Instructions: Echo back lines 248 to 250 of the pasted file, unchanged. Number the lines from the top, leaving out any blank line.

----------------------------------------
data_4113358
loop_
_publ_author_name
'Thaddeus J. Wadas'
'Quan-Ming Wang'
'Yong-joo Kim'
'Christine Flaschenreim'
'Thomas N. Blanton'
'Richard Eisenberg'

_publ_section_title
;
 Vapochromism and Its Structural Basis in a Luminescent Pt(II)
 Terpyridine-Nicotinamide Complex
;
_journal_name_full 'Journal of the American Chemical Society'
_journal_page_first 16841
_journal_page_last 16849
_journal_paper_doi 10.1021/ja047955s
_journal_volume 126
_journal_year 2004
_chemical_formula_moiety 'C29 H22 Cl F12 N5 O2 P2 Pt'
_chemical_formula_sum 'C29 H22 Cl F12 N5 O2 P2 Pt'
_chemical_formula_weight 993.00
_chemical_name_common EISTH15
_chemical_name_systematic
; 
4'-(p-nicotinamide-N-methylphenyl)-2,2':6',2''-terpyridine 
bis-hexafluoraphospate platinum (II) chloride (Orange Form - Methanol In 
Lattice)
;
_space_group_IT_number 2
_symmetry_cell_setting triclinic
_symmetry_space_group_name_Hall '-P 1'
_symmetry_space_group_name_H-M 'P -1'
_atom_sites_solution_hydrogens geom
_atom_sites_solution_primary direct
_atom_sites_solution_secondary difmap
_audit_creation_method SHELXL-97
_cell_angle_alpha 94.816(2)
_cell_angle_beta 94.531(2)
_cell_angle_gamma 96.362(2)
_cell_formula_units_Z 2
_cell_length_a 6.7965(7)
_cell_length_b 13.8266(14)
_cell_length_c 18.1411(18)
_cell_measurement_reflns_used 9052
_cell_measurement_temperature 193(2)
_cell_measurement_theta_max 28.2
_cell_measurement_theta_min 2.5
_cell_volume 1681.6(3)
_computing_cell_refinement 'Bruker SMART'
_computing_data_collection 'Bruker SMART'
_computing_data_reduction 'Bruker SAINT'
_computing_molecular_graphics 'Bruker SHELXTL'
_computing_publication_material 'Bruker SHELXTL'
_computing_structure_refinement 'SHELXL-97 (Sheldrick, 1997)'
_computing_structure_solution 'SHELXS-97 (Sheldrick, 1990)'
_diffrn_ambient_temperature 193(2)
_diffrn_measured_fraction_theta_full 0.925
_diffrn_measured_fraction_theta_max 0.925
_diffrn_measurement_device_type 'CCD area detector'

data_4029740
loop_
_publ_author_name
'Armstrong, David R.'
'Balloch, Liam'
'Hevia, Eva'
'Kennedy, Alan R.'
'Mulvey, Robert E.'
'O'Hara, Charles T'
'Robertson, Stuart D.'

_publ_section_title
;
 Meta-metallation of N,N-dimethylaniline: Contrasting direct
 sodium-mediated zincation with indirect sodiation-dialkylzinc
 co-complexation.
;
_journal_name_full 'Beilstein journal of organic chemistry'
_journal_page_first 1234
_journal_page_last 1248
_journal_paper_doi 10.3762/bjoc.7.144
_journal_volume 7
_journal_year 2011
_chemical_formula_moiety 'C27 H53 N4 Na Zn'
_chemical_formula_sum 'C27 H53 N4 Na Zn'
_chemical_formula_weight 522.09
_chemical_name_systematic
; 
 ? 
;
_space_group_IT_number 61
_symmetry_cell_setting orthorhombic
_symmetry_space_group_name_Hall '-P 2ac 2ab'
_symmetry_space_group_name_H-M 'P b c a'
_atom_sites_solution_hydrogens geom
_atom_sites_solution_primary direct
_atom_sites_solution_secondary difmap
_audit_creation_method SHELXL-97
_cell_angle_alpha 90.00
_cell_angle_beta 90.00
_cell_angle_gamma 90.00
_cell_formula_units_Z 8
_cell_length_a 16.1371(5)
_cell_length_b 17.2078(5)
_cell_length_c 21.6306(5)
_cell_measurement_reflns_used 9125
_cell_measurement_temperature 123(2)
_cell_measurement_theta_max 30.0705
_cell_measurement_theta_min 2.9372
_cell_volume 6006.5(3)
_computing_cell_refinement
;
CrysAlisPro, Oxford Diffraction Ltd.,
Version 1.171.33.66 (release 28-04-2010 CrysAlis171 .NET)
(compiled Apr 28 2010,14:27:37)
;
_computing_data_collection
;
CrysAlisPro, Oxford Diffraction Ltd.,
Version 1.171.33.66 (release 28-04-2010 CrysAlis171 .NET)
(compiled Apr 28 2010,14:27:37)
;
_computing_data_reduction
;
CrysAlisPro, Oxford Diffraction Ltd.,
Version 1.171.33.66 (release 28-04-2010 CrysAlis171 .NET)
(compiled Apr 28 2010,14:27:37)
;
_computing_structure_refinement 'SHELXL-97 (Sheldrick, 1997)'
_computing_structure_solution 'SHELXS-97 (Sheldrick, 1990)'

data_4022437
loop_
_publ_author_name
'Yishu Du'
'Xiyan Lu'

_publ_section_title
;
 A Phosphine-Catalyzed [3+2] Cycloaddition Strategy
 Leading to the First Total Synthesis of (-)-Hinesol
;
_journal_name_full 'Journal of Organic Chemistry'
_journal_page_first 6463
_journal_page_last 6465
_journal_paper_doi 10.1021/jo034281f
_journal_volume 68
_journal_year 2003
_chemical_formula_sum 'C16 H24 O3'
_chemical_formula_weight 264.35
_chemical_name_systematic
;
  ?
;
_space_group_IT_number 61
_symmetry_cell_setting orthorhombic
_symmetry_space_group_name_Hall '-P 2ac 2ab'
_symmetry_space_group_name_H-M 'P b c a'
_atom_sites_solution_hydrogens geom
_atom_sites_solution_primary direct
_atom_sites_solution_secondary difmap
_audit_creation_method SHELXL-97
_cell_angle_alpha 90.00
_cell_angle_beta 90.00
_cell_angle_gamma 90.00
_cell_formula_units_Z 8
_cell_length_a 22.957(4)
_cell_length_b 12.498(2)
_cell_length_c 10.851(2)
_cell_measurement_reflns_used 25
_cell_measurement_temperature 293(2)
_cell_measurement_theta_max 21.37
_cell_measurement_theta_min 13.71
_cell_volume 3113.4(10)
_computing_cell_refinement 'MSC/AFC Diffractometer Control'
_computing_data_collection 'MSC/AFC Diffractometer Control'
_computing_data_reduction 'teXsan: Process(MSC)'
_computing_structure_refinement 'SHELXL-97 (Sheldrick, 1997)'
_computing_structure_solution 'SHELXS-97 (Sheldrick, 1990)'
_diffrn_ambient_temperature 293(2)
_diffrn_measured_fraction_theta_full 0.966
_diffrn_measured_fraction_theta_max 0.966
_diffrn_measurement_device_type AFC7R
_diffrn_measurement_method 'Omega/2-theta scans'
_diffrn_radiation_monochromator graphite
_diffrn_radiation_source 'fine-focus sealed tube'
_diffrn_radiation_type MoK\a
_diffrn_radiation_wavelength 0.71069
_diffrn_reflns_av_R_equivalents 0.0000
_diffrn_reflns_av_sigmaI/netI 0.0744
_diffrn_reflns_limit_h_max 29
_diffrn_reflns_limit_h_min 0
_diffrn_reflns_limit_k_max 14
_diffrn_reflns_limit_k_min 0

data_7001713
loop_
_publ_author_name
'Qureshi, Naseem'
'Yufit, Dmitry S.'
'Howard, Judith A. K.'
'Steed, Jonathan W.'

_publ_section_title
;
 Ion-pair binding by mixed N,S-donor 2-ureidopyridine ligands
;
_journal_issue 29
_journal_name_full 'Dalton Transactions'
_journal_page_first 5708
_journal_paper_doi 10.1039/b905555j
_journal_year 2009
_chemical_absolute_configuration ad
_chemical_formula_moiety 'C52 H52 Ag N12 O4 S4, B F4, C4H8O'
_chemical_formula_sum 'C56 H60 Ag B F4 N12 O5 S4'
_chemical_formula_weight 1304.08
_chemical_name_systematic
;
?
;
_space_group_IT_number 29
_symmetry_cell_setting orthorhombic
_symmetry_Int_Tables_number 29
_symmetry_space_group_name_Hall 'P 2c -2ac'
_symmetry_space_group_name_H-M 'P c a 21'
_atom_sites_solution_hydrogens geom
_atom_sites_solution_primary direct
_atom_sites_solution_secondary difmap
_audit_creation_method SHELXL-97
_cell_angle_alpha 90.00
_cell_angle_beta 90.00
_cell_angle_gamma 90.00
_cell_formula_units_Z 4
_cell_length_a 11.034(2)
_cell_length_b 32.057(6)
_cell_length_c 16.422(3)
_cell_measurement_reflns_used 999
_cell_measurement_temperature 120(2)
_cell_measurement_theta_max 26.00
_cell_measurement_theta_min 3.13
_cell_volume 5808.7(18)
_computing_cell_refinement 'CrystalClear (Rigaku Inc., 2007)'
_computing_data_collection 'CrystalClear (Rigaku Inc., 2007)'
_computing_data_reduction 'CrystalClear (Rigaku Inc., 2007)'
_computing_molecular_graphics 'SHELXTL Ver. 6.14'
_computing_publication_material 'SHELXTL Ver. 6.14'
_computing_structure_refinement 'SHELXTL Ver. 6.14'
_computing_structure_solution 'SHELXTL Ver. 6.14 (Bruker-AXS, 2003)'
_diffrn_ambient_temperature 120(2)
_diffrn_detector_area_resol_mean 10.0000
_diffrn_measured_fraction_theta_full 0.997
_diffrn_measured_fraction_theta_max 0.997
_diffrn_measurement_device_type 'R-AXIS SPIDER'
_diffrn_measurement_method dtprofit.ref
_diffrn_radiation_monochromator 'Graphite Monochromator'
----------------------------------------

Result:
_diffrn_measured_fraction_theta_max 0.997
_diffrn_measurement_device_type 'R-AXIS SPIDER'
_diffrn_measurement_method dtprofit.ref